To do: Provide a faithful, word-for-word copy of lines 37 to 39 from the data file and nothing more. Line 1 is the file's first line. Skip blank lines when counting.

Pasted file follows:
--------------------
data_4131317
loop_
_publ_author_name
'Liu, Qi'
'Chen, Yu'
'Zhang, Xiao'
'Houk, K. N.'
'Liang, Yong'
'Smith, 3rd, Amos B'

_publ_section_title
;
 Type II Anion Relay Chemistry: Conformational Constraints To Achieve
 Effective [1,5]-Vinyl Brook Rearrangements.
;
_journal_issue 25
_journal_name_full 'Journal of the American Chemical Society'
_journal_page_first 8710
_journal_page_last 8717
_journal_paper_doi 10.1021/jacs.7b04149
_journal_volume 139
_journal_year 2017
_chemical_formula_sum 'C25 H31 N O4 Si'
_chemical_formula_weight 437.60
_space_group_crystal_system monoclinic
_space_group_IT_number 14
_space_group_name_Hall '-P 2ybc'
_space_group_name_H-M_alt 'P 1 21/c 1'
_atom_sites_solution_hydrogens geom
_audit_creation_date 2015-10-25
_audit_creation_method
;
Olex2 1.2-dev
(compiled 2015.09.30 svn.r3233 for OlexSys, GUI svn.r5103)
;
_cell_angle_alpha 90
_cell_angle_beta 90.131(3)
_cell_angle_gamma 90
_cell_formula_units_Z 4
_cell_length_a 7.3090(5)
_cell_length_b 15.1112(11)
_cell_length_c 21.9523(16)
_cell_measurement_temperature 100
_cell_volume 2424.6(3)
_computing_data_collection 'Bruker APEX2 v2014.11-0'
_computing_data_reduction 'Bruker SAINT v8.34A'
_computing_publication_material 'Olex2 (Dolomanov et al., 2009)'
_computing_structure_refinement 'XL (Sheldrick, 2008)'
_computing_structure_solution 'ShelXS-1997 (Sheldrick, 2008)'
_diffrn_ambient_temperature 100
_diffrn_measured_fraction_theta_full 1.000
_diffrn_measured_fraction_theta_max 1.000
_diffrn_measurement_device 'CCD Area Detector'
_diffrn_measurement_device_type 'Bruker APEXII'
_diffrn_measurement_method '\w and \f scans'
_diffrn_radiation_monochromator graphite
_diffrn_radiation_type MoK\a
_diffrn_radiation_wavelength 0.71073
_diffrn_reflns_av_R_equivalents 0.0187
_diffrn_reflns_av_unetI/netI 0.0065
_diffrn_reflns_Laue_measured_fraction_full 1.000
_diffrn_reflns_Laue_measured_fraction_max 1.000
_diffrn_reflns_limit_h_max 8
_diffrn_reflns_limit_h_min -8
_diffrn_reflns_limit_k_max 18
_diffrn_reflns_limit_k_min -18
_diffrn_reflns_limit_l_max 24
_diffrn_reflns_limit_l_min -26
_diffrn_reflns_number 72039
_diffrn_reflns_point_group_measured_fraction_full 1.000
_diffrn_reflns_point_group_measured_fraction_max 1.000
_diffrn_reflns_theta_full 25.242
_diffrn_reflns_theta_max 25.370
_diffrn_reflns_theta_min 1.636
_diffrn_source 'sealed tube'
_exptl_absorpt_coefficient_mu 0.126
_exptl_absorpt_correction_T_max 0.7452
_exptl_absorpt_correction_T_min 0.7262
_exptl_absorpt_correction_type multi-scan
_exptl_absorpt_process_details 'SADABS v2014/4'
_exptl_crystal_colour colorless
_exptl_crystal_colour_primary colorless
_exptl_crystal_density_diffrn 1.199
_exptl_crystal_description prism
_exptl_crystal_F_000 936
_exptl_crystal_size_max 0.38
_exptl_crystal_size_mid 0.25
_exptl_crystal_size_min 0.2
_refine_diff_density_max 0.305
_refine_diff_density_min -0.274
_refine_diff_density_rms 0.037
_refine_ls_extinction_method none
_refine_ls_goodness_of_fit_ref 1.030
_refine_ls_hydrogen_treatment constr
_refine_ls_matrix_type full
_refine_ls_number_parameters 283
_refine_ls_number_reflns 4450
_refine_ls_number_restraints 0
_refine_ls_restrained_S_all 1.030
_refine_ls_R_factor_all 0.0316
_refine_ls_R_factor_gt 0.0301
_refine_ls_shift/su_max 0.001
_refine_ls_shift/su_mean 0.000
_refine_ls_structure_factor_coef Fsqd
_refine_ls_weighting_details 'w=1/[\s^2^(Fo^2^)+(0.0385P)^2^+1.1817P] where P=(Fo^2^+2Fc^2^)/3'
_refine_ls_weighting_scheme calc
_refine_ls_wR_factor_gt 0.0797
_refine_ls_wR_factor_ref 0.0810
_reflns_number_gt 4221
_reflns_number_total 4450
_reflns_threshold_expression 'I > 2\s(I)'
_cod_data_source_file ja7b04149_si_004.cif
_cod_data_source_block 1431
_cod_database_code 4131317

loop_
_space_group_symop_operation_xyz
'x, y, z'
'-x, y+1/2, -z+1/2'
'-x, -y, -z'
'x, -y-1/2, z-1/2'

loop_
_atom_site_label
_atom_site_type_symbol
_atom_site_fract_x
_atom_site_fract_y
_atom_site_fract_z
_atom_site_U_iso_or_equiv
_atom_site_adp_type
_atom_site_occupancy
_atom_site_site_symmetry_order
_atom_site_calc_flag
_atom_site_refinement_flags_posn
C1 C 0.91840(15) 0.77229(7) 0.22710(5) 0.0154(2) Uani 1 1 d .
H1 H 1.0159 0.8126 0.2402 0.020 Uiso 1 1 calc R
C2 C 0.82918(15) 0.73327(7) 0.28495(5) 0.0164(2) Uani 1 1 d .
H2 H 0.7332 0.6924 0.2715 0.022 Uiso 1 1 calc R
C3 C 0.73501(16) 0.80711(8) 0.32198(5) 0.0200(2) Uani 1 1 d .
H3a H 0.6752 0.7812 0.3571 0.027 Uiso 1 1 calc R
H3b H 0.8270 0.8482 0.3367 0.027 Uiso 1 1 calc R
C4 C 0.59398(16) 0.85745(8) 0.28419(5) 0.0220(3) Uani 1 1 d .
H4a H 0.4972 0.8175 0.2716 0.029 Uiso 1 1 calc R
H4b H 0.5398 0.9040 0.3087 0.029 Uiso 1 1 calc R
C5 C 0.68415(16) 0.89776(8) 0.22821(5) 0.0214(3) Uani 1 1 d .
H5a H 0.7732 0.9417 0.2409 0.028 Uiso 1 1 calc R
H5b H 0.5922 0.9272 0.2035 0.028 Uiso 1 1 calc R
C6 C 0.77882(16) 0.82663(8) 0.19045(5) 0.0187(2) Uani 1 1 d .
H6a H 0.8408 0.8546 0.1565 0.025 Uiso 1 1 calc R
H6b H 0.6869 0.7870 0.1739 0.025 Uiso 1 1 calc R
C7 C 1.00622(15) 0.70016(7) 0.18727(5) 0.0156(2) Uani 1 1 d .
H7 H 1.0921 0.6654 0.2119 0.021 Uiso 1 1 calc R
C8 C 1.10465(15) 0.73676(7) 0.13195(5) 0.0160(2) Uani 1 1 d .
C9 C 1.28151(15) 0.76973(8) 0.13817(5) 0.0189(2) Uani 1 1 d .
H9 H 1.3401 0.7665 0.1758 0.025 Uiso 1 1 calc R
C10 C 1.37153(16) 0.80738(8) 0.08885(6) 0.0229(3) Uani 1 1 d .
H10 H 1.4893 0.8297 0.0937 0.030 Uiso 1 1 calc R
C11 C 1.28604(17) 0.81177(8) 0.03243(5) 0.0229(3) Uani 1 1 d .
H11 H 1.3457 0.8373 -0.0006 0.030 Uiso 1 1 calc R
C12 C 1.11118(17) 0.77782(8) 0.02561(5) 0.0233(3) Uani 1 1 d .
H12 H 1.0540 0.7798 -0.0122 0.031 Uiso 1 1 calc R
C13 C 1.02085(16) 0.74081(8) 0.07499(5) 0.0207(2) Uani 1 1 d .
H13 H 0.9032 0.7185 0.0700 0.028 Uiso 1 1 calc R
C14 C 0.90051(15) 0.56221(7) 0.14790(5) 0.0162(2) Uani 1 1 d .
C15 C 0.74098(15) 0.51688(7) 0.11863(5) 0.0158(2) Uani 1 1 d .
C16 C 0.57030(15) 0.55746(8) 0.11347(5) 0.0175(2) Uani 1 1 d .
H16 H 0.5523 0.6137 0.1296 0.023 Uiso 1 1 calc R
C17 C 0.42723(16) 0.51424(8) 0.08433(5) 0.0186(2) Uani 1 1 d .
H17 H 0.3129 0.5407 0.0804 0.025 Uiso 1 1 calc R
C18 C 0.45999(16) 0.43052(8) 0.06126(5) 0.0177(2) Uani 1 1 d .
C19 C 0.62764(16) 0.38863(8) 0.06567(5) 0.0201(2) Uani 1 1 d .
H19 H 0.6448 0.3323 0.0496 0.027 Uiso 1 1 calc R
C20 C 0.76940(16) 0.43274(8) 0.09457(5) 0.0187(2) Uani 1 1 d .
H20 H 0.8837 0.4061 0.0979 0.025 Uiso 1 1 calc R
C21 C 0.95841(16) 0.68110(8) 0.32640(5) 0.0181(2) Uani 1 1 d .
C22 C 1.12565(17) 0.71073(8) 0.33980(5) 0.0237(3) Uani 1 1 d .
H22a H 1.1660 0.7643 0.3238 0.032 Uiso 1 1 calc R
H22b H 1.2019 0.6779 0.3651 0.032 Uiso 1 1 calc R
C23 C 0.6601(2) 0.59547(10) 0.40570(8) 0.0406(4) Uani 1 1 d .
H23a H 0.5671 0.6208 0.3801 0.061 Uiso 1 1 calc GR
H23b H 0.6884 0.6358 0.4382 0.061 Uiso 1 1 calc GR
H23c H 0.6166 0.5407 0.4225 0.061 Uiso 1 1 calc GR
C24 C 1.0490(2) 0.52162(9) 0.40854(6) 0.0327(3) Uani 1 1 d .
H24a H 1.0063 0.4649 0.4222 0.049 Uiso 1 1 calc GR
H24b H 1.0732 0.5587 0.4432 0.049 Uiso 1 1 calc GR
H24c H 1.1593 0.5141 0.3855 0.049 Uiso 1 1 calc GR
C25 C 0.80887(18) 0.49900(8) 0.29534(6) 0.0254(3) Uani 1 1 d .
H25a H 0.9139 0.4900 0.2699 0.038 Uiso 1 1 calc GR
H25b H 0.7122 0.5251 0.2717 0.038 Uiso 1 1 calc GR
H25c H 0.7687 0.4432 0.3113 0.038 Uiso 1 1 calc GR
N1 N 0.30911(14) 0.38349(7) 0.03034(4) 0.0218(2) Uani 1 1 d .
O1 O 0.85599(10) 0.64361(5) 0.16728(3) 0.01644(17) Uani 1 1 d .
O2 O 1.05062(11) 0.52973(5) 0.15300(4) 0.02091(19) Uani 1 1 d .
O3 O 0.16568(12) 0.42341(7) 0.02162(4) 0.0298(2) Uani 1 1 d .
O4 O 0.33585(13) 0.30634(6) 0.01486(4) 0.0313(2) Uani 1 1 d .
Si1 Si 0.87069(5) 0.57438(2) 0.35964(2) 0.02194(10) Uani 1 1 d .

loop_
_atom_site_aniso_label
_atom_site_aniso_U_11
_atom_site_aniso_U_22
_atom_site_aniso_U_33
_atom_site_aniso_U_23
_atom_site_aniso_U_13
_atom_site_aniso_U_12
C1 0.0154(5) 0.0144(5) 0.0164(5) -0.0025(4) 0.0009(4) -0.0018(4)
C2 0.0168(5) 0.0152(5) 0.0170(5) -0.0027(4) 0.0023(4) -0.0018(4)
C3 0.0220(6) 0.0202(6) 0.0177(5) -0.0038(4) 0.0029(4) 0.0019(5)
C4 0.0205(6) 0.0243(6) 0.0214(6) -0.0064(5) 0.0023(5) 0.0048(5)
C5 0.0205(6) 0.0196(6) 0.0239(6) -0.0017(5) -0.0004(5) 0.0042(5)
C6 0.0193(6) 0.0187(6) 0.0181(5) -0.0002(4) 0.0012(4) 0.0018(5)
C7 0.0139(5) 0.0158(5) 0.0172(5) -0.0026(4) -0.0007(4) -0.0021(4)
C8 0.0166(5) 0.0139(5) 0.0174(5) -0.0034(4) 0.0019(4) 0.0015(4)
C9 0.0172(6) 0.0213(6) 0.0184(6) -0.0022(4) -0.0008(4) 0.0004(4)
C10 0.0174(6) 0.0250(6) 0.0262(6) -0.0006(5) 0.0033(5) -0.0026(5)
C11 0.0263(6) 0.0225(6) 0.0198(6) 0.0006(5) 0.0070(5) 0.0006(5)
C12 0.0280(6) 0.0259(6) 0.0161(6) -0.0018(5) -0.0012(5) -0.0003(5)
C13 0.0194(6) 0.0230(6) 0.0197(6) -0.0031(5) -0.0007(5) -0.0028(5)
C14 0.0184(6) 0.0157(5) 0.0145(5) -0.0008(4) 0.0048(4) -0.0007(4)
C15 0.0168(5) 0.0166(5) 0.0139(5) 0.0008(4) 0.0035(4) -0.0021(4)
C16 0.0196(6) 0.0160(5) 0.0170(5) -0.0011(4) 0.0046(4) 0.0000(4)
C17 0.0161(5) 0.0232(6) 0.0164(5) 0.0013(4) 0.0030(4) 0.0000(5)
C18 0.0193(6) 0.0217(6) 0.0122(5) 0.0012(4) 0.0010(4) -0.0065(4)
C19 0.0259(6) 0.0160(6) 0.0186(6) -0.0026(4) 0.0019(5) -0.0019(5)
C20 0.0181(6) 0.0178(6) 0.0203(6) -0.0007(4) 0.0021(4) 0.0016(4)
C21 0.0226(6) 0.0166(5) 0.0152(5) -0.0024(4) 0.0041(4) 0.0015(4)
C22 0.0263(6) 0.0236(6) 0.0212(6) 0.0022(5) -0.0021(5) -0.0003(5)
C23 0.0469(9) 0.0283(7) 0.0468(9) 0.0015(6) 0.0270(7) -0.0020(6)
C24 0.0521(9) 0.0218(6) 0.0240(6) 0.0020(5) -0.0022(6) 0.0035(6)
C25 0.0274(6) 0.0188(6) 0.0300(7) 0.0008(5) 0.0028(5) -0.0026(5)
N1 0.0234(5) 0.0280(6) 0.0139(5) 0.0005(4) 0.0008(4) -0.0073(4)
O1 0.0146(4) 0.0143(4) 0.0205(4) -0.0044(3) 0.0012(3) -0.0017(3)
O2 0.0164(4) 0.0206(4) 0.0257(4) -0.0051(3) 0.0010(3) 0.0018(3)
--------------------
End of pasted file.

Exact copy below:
_cell_angle_gamma 90
_cell_formula_units_Z 4
_cell_length_a 7.3090(5)